In September of 2014, the inventory for single-family homes in North County stood at 4.2 months. In September of 2016, that number had fallen to 2.8 months. Real estate experts say a six-month inventory is where a market should be at.
So those numbers show the housing crunch very much continues, according to September figures from the North San Diego County Association of Realtors.
The fall in the number of available single-family attached homes was even more dramatic. Two years ago, in September, there was a three months inventory. It fell by more than 50 percent when compared to September of this year. The number was at 1.4 months of supply.
Homes are also selling at a faster clip, likely because buyers are scurrying to land the shrinking pool of available properties.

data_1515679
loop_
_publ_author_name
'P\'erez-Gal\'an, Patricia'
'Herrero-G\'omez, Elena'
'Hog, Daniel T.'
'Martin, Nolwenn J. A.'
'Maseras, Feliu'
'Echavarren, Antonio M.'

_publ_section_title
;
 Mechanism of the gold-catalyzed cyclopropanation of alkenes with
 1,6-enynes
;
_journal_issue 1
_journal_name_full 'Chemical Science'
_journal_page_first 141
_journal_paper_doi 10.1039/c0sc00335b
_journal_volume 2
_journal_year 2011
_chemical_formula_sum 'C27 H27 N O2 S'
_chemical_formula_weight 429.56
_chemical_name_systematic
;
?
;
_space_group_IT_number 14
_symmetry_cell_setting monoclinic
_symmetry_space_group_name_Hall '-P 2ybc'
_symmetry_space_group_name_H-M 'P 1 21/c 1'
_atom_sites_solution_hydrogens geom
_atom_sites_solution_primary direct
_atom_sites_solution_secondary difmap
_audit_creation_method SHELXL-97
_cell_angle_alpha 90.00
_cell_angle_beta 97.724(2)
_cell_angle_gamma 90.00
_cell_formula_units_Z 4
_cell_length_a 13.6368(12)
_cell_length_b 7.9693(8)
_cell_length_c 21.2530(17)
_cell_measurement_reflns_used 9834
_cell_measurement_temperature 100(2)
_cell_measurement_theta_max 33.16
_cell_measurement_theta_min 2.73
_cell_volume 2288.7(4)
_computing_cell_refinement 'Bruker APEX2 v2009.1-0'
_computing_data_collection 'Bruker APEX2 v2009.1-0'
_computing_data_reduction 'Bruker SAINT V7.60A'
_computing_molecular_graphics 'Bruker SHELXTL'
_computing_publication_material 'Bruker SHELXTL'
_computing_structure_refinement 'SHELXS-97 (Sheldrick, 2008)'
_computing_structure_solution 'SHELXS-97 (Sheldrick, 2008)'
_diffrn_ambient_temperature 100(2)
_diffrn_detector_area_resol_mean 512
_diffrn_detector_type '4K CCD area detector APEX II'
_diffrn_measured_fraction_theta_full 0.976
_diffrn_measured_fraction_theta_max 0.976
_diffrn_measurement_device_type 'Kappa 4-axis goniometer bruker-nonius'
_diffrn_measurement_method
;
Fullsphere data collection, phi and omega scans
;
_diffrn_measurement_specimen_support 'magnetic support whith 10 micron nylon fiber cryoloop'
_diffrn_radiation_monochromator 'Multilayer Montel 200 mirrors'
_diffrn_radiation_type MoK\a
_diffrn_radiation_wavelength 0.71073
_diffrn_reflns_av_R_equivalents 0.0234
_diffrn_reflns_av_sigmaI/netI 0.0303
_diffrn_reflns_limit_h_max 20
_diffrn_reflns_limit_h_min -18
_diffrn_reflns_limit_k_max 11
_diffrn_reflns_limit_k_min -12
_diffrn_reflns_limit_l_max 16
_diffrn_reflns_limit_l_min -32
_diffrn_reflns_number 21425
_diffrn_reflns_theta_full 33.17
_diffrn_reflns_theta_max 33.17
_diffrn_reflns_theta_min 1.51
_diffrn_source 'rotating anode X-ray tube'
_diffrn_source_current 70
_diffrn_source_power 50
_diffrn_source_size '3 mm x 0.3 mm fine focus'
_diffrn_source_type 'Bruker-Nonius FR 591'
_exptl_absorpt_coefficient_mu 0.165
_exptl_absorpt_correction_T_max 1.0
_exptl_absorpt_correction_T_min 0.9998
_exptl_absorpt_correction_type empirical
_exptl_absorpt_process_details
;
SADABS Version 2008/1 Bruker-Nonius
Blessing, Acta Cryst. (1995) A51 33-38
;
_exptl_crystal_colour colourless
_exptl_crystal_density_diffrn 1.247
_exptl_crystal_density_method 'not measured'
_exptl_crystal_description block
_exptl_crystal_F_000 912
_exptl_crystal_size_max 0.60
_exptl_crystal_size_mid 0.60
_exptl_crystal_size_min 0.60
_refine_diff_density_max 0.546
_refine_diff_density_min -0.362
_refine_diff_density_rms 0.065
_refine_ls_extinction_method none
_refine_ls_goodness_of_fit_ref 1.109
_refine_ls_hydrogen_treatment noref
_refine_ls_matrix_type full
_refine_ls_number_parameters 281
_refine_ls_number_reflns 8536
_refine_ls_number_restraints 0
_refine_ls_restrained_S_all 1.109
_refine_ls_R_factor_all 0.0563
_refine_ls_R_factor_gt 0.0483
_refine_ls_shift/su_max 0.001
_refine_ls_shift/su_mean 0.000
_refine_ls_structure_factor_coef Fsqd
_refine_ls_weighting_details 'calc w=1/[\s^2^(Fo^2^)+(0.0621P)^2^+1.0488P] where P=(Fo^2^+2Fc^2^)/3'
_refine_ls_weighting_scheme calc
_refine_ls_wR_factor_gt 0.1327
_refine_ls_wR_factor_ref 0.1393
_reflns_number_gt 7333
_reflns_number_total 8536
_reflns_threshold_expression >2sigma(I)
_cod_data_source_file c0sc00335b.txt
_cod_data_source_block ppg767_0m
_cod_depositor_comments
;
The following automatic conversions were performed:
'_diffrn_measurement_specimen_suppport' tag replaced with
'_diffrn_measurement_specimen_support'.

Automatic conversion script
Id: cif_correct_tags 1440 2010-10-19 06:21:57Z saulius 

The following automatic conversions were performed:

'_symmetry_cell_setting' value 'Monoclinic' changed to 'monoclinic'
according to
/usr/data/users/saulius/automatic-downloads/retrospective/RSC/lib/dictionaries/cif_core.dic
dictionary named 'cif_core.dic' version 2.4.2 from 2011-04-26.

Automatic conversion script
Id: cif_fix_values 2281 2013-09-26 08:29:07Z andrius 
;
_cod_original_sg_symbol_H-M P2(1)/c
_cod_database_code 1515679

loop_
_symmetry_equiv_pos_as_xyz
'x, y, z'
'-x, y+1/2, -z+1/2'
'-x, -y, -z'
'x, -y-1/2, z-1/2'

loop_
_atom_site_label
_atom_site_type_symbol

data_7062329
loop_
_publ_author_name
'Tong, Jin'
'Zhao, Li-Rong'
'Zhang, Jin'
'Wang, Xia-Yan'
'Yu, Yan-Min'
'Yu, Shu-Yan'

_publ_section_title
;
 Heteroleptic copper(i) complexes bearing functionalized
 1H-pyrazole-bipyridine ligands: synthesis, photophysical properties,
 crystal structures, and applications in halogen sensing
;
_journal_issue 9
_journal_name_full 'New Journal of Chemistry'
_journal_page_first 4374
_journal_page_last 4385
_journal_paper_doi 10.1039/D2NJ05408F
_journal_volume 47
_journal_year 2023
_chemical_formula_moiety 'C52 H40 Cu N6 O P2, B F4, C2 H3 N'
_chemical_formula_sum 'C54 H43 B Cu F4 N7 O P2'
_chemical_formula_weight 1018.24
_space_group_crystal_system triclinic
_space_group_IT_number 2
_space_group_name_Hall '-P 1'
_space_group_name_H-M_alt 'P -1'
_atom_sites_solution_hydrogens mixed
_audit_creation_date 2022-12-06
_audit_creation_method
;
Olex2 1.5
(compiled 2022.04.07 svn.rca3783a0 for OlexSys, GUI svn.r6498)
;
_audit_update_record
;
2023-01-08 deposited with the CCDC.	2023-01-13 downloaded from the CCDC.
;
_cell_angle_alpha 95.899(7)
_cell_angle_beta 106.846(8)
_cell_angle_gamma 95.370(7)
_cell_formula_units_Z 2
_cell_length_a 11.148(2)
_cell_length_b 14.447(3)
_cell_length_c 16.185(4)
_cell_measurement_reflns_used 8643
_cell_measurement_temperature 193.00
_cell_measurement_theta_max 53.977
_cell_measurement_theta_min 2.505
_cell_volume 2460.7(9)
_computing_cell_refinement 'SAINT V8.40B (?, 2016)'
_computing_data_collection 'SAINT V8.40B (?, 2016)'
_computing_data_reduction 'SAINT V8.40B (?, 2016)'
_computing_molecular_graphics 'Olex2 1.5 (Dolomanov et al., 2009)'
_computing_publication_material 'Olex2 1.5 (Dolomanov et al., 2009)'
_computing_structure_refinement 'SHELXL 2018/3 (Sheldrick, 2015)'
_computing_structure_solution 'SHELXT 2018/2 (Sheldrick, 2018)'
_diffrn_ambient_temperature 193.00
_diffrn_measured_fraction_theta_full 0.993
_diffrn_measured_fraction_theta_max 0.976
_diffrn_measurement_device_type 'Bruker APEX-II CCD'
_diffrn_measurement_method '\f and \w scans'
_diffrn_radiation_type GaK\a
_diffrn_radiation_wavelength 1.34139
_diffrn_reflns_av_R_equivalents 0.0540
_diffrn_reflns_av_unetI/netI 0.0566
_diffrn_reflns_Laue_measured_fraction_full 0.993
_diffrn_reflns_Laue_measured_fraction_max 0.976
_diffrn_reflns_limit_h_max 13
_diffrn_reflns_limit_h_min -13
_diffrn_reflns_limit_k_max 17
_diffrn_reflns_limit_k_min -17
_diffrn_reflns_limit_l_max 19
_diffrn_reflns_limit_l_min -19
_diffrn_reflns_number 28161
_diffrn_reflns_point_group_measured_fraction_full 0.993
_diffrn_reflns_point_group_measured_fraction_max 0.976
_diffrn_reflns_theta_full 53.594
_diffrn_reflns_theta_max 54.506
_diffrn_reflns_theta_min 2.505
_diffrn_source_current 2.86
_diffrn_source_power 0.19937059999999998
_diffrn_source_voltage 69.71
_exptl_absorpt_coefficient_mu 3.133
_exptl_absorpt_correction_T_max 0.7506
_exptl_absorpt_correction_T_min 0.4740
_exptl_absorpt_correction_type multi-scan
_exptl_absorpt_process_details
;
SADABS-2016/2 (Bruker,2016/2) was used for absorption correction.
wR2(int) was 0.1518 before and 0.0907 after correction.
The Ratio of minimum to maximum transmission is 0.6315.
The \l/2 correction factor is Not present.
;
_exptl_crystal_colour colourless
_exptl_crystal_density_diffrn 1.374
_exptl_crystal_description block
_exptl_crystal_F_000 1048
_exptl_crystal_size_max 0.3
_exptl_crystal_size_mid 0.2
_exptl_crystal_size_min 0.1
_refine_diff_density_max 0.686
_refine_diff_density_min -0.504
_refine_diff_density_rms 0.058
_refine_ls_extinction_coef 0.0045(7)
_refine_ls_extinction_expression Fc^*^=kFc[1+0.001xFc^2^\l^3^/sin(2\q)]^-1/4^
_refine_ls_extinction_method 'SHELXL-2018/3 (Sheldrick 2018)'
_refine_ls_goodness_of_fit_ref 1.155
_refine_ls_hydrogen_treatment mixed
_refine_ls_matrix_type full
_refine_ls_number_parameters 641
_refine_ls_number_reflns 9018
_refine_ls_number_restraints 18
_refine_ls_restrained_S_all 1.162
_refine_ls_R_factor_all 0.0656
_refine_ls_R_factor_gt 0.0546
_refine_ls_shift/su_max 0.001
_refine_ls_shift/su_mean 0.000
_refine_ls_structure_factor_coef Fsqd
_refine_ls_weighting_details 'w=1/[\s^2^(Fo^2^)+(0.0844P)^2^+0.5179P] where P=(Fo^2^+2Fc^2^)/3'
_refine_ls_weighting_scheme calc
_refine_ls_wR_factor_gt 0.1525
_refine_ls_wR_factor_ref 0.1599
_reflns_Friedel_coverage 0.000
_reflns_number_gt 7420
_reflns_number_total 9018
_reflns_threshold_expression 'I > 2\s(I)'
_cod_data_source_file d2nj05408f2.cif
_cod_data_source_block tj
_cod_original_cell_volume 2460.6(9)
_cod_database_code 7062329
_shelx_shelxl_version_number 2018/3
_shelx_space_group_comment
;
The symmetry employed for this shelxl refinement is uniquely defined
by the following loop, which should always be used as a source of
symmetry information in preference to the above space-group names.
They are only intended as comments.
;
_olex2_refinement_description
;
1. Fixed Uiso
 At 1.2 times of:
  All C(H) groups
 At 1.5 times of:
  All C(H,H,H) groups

In September of 2014, it took an average of 45 days to sell a single family detached home. That’s down to 37.
Likewise, for attached homes, the numbers have fallen: from 41 to 27.
The report noted: “In general, today's demand is driven by three factors: Millennials are reaching prime home-buying age, growing families are looking for larger homes and empty nesters are downsizing. However, intriguingly low interest rates often prompt refinancing instead of listing, contributing to lower inventory.”
That’s driving up prices. The median sales price was up 7.6 percent, to $635,000 for detached homes and up 10.5 to $395,000 for attached homes.